Employee Benefits

Administrative expenses are not the cause of high premiums, but the response to high health care costs. Single payer will make it worse 

It is commonly accepted that the cause of high health care costs and resulting high premiums is private insurance and the related administrative burden it creates. Advocates for a single payer system point to the great administrative savings possible. They are wrong and they have it backwards.

I began working in health benefits and processing health insurance claims for a major employer in 1961. Back then nobody much cared about the cost of health care. In fact, in 1962 we expanded benefits and a few years later expanded them again adding prescription drug coverage. Back then doctors were paid based on a fee schedule, the same amount was paid regardless of the doctor accepting the payment in full or not.

Then some things changed, the major one was converting from a fee schedule to reasonable and customary fee payment and prices began to climb increasing each year as physicians raised their fees. In the late 1960s and early 1970s costs began to escalate and we started looking at hospital length of stay (remember when having a baby was a five-day hospital stay and same day surgery was unheard of). We looked at the justification for pre-admission testing and we began to question the need for surgery and health plans paid for second opinions because we were told that up 25% of surgery was not justified.

No co-pay so I thought, what the heck?

In another response to growing costs we came upon HMOs with federal money pouring in to stimulate growth. Managed care and keeping people healthy was to be our salvation…it wasn’t; patients rebelled while doctors thought it was going to be business as usual. Gradually insurers promised cost control through pre-certification, discounted physician networks, case management and array of other techniques, including wellness programs.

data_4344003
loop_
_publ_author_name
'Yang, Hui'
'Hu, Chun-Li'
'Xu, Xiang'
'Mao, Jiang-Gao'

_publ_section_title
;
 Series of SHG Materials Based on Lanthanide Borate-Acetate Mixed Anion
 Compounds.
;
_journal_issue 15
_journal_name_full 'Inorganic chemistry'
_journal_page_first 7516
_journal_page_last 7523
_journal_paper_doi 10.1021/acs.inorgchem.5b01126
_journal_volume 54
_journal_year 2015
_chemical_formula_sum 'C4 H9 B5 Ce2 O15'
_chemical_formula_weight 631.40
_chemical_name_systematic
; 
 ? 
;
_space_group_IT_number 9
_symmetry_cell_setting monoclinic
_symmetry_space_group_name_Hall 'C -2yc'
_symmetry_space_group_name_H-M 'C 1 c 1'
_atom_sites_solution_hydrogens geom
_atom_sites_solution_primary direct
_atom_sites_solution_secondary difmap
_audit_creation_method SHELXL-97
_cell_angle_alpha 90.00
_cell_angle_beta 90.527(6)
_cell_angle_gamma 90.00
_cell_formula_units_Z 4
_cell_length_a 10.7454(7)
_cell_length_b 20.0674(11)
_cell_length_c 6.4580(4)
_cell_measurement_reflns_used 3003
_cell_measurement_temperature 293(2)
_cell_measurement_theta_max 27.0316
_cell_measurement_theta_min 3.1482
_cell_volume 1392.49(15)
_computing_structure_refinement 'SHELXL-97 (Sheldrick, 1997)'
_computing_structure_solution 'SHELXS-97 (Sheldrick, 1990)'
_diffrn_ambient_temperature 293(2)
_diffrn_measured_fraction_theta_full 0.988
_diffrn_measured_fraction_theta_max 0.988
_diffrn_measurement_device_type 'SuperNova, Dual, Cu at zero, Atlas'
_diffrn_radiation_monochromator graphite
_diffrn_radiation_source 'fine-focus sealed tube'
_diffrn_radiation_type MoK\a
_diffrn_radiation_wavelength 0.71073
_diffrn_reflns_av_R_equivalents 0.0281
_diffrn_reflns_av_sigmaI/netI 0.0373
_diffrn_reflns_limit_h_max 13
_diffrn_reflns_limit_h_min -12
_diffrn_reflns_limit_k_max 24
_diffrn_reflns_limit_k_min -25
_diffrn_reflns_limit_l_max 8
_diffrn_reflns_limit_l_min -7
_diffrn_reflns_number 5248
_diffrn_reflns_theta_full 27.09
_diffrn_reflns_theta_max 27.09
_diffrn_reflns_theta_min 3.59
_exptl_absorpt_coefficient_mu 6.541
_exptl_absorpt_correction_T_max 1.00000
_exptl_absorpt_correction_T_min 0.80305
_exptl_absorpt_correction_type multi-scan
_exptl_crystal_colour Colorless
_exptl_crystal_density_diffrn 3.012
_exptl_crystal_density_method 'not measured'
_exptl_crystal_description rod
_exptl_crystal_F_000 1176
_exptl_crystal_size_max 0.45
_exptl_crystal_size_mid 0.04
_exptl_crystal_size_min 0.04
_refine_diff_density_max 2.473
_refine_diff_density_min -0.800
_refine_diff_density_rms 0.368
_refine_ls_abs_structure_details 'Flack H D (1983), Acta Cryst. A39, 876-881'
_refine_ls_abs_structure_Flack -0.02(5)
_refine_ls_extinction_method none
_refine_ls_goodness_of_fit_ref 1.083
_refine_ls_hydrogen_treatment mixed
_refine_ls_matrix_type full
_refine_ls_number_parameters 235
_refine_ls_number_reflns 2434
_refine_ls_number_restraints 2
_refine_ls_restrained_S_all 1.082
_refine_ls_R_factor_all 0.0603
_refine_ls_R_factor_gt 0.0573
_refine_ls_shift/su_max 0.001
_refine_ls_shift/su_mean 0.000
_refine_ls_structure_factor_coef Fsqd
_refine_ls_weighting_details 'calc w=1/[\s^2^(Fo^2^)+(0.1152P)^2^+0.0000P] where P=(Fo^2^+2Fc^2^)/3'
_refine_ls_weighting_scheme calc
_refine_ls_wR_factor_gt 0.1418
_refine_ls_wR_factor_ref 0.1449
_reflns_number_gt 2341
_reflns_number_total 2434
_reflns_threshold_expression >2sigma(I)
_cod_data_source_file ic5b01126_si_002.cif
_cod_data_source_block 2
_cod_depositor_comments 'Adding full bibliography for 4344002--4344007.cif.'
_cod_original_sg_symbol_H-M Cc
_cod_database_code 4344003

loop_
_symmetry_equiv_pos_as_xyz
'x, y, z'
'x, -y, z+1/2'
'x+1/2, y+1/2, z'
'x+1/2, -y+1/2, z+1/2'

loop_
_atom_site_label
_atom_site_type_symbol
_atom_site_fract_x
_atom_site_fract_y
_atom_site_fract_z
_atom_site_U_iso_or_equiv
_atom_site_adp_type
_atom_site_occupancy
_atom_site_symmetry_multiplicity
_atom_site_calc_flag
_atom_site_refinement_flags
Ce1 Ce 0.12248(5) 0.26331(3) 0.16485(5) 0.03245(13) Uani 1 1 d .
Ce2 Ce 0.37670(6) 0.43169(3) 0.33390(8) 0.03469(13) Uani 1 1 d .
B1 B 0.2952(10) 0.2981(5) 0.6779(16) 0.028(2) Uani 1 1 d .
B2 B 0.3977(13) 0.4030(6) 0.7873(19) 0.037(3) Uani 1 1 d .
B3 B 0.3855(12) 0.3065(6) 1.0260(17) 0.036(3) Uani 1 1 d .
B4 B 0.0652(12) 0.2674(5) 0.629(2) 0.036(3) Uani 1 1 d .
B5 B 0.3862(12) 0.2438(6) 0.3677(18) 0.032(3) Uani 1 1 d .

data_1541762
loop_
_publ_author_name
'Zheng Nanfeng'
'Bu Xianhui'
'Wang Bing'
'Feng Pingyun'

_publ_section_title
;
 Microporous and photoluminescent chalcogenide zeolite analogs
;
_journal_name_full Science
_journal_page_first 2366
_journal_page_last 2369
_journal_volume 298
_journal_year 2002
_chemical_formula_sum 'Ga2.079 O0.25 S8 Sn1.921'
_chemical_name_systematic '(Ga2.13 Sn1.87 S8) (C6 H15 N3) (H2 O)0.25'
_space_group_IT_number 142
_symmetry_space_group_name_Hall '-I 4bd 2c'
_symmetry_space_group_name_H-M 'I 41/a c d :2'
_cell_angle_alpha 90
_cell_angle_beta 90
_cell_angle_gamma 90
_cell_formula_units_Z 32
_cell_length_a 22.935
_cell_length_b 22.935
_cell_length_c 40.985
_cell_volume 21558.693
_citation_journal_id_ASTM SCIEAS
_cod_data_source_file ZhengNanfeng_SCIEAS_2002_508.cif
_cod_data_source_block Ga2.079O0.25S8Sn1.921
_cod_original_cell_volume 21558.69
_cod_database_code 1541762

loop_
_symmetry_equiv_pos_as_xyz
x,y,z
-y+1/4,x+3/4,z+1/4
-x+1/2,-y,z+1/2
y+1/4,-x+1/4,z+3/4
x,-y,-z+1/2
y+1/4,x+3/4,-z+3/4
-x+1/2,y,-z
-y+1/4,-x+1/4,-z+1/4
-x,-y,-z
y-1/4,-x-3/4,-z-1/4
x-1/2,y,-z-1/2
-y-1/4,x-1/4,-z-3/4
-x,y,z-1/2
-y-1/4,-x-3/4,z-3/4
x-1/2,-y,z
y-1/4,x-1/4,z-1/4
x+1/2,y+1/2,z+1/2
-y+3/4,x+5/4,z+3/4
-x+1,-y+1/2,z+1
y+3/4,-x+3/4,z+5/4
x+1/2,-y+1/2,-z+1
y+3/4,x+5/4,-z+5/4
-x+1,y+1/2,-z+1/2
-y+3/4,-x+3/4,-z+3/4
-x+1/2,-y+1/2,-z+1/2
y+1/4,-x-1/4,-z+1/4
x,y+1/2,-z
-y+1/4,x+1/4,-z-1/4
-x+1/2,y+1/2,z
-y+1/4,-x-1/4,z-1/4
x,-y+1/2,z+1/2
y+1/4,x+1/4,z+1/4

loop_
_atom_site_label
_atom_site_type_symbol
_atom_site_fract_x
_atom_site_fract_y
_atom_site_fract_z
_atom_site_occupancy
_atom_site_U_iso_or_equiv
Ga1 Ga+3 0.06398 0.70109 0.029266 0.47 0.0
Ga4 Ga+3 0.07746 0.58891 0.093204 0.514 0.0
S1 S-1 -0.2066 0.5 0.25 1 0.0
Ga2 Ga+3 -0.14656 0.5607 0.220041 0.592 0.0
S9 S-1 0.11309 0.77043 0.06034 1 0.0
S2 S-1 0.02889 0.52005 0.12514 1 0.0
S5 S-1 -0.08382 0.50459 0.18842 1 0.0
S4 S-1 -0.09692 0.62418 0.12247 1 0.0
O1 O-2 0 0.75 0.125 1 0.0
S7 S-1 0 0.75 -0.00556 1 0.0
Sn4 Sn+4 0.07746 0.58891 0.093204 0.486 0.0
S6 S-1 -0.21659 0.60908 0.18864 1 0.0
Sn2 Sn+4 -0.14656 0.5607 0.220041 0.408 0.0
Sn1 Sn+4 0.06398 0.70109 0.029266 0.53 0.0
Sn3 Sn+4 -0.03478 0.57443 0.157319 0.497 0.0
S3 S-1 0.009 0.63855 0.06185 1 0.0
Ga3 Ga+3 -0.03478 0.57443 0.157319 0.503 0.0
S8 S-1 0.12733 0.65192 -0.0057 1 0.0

Rising health care costs in America have many causes, many of them the result of Americans themselves plus changes in medicine and new technology. The worried well visit the doctor at will, we overuse specialists and the tests and procedures they order, we are addicted to quick solutions via a new prescription, we equate quality with high cost, we expect and demand instant and convenient access to all forms of care and we have generally poor lifestyles especially compared with the other nations the US is frequently benchmarked against.

The point is that what we have now in terms of the complexity paying for health care is not the cause of rising health costs, but in response to it. No matter how you slice it, the administrative burden in health care is a small slice of total costs and much of that burden is caused not by insurance companies, but by government regulation. Think of all those forms you must fill out and sign in the doctor’s office, most are caused by regulation such a HIPAA and patient rights, etc. and that’s only the tip of the iceberg when it comes to what hospitals and doctors must cope with.

A single-payer system may be in our future if for no other reason than to provide universal coverage, but to claim or expect that such a system will save billions of administrative dollars is ludicrous. Private sector administration will be replaced with greater government administration and the efforts to truly manage costs will continue with various and new forms of health care management, covert rationing, care cost/benefit analysis, budgeting and allocation of health care resources … just as every other similar system in the world must do.


1 reply »

  1. As a patient, I can’t tell when a test is done to avoid a lawsuit or because big Phar invented the test. My doctor talks often about percentages for people in my condition or age group. Have a birthday, you need to go get this test done. With what I feel like are extra tests, and since my treatment has only changed once with a test it makes you wonder if it was necessary. Of course the day find cancer early, I’ll be singing a different tune so I’ll keep taking expensive tests in the hope it will save healthcare money and my life at a future date. But I really do not know if I am wasting money or not. I do not go to the doctor and ask to you have a pill for this or that? If it were up to me, I would never go to a doctor again.

    As for the admin cost, you can tell just how much over regulation that there is when you get an explanation of benefits form. 7 pages, of which the first page is a bunch of codes that even BS/BS can’t explain to you over the phone why they didn’t pay the claim. Followed by 5 pages of how to appeal in several different languages with statements of non-discrimation and privacy laws stuff. It makes you wonder what cause all that crap to be required on that statement. With a single payer system, I just see more of that “crap” as higher admin cost than service.


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